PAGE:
Hong Kong handover: Democrats' leader left out in the cold

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Madeleine Albright, US Secretary of State, has asked for a meeting. Klaus Kinkel, the German Foreign Minister, has asked for a meeting. But Robin Cook, the Foreign Secretary, does not appear to have arranged to meet Hong Kong's most prominent democratic politician, the man most likely to be put behind bars if China gets tough.

Yesterday Martin Lee's office said they had not heard from Mr Cook, who flies to Hong Kong tomorrow. Mr Lee, chairman of Hong Kong's largest party, the Democrats, refused to comment, though he is known to be disappointed by the apparent lack of interest. Yesterday Mr Cook's officials said they expected a meeting but Mr Lee's office said none had been arranged.

Four days before the handover, the letter may still be in the post. A full-blown snub would be almost unthinkable; some kind of meeting will take place. But some in Hong Kong fear that, despite the new ethical foreign policy, democratic troublemakers are as little loved in the new Foreign Office as they were in the old. Chris Patten, Governor from 1992, beat the drum on the democrats' behalf during his five years in office. But the support from his colleagues in London was not always what he would have wished for, as he makes clear in his farewell remarks opposite.

He was scathing, too, about Lee Kuan Yew, the Singaporean leader, whom he met yesterday. Mr Lee, who talks of "Asian values" and "Confucian values" in defence of his leadership style, this week attacked the democratic reforms in Hong Kong, saying they were a "belated and misconceived effort". Mr Patten replied in kind, saying to The Independent: "Why do we assume that Lee Kuan Yew is the embodiment of Asian values, rather than [Burmese opposition leader] Aung San Suu Kyi or Martin Lee? He's an eloquent advocate of authoritarian government. They're not necessarily Asian, certainly not Confucian values."

The diplomatic minuets continue, as the countdown to the handover continues. Tony Blairis to meet the Chinese President, Jiang Zemin, in an encounter expected to last an hour, shortly before the handover on Monday night. After all the friction of recent months over the handover ceremony, there is now talk of possible visits by the two leaders to London and Peking.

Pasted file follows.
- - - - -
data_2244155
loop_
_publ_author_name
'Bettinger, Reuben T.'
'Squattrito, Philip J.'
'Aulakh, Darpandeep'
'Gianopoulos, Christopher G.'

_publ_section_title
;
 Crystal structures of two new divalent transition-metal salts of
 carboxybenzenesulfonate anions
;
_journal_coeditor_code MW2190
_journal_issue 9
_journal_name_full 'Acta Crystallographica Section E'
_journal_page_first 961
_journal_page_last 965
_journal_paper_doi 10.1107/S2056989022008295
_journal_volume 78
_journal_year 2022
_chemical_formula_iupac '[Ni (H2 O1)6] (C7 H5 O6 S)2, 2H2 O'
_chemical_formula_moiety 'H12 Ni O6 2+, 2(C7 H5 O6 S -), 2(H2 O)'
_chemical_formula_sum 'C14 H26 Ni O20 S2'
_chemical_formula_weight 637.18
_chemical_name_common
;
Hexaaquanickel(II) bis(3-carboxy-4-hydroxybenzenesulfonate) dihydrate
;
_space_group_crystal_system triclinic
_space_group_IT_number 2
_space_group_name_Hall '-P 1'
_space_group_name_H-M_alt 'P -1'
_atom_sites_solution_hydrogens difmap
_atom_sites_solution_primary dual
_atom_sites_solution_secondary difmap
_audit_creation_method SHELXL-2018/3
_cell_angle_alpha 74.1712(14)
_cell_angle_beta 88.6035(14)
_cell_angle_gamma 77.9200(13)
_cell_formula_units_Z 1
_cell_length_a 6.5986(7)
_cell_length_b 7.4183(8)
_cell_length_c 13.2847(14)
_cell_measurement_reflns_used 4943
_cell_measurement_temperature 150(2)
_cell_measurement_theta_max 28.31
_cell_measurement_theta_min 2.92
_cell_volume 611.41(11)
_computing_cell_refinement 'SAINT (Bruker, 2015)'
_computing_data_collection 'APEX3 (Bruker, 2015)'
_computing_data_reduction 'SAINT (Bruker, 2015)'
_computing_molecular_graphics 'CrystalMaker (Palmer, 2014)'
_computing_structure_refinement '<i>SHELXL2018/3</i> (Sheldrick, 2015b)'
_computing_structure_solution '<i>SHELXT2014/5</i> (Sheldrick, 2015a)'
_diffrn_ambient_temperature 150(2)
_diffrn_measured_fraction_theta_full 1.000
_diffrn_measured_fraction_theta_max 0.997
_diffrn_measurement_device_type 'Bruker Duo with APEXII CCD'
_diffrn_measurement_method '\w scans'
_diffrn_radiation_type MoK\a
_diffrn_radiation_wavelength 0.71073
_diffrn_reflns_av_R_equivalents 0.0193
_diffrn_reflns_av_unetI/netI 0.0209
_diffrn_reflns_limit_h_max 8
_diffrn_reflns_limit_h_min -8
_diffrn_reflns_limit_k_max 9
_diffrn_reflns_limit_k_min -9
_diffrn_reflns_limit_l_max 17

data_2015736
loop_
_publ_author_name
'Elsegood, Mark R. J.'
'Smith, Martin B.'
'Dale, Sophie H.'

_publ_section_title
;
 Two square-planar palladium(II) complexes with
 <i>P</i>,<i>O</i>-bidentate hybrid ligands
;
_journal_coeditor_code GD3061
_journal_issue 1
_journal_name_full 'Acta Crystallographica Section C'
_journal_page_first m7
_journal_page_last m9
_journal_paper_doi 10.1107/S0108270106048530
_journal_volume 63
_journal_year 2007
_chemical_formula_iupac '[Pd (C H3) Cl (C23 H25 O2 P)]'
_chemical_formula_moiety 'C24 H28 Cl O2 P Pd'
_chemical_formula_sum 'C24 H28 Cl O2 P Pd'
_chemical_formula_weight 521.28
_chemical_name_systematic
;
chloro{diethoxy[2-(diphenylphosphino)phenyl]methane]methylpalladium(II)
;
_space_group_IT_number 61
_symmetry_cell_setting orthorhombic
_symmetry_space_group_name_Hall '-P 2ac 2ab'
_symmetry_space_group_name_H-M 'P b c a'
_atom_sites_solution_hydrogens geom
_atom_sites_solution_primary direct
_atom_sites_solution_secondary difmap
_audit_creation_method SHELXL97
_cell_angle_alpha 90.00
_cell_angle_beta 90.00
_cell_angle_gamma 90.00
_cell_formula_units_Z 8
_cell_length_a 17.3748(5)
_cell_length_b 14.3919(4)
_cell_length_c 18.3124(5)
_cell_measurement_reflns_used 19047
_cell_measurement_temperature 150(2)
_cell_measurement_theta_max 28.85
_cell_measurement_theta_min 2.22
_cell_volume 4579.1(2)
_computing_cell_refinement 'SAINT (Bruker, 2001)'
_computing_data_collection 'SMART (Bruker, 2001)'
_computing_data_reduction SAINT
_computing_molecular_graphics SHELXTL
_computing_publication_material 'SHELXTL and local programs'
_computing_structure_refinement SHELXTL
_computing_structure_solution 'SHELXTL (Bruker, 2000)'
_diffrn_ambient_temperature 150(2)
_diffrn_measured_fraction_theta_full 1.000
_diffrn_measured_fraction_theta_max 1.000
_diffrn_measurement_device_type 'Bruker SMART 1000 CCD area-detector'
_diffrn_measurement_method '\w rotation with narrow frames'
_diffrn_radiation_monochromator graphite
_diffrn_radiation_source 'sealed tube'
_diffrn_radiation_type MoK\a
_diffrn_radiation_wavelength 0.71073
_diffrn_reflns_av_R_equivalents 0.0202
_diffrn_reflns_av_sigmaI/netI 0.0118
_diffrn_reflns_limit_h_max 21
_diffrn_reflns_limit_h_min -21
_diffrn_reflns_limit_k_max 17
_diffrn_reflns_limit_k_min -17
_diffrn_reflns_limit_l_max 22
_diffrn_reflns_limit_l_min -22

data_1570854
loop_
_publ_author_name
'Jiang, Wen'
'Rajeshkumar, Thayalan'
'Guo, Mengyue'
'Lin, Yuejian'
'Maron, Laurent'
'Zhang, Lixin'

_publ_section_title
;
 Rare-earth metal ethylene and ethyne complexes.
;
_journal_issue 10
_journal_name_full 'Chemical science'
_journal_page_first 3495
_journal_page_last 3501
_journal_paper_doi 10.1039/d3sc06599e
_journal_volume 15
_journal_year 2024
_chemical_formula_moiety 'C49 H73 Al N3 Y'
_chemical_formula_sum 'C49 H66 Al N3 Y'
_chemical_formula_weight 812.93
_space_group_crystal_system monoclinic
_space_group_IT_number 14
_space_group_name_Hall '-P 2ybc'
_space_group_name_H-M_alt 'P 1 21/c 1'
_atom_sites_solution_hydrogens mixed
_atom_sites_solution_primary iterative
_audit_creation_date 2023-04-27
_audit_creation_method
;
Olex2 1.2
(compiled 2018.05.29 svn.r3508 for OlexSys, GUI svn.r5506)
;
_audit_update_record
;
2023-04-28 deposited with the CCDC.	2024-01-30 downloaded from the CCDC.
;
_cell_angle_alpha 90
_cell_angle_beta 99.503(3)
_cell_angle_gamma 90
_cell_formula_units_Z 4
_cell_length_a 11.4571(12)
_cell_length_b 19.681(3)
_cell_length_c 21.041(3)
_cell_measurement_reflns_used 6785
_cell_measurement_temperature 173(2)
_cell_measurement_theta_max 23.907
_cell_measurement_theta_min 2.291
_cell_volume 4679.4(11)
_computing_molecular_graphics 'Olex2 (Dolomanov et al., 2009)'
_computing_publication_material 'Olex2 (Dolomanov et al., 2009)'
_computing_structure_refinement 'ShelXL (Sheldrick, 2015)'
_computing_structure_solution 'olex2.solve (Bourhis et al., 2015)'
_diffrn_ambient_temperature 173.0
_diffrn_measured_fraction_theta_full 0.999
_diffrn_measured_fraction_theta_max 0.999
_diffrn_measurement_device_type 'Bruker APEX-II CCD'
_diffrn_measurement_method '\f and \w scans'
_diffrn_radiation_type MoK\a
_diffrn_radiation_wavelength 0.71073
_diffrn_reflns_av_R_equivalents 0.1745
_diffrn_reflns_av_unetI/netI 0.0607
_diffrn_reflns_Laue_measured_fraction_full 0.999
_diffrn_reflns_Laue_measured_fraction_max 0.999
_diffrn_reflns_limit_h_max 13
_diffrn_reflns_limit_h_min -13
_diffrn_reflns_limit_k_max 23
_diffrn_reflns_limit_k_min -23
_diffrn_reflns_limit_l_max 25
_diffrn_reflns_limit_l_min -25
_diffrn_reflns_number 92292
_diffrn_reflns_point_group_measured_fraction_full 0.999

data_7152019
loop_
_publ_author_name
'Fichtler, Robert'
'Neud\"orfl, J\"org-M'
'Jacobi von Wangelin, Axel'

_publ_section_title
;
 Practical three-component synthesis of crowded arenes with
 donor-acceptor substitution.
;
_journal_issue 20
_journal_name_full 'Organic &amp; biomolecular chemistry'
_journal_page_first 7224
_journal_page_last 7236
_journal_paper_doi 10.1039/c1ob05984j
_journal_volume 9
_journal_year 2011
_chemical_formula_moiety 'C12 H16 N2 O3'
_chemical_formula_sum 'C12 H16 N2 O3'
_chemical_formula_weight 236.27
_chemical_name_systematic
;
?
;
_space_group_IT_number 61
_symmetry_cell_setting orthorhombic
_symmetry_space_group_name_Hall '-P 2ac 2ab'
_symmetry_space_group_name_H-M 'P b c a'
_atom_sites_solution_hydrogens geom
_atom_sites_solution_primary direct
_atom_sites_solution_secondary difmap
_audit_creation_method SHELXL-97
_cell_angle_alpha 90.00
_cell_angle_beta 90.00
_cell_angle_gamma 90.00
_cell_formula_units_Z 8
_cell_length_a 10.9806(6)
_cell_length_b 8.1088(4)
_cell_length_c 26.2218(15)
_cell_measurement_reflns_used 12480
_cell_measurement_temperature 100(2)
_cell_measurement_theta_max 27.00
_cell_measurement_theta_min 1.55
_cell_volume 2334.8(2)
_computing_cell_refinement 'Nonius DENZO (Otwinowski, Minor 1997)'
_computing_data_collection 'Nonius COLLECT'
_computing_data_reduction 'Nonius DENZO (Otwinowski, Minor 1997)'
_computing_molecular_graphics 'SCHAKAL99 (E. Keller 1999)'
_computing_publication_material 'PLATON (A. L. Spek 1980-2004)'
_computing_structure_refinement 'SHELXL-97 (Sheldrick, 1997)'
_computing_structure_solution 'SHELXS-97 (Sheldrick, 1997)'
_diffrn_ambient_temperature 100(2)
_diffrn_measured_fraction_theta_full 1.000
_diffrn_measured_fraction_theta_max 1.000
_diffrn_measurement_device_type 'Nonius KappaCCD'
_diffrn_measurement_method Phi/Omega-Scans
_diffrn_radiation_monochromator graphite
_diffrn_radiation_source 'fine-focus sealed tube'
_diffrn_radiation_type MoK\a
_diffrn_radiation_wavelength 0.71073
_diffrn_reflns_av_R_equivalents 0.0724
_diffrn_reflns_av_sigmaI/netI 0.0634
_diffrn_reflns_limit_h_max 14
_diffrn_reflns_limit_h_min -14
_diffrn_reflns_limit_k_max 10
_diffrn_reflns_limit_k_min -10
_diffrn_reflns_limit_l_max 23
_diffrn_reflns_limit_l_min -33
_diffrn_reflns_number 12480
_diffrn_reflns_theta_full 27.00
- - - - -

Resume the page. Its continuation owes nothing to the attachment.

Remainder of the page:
The US said Richard Boucher, its new consul-general, will attend the controversial swearing-in of the Peking-approved legislature, which Ms Albright and Mr Blair had already said they will boycott. Britain followed suit, saying Francis Cornish, now trade commissioner and soon to be its senior diplomat in the territory, will represent Britain at the swearing- in.

A Democratic spokesman said: "Either it's OK to wipe out democratic institutions [in other words, Hong Kong's existing Legislative Council] or it's not. There's no middle road." But the US said Mr Boucher had to attend because he would have to work "for better or worse" with the new legislature. The Foreign Office insisted Britain still "adamantly opposed" the new legislature.

Among young Hong Kongers, there is little of the excitement at reunification with the motherland which Peking thinks all Hong Kongers should display. A survey of under-30s revealed that 40 per cent have "mild or no special feelings" about the handover. Forty per cent thought that the political environment would "get worse", after the handover.

Workers who built the Hong Kong Convention Centre extension, where Prince Charles is to hand back Hong Kong to China's President Jiang Zemin on Monday, complained yesterday they had not been paid and threatened to picket the historic ceremony.

About 40 labourers who worked on the centre gathered at the site to demand back pay.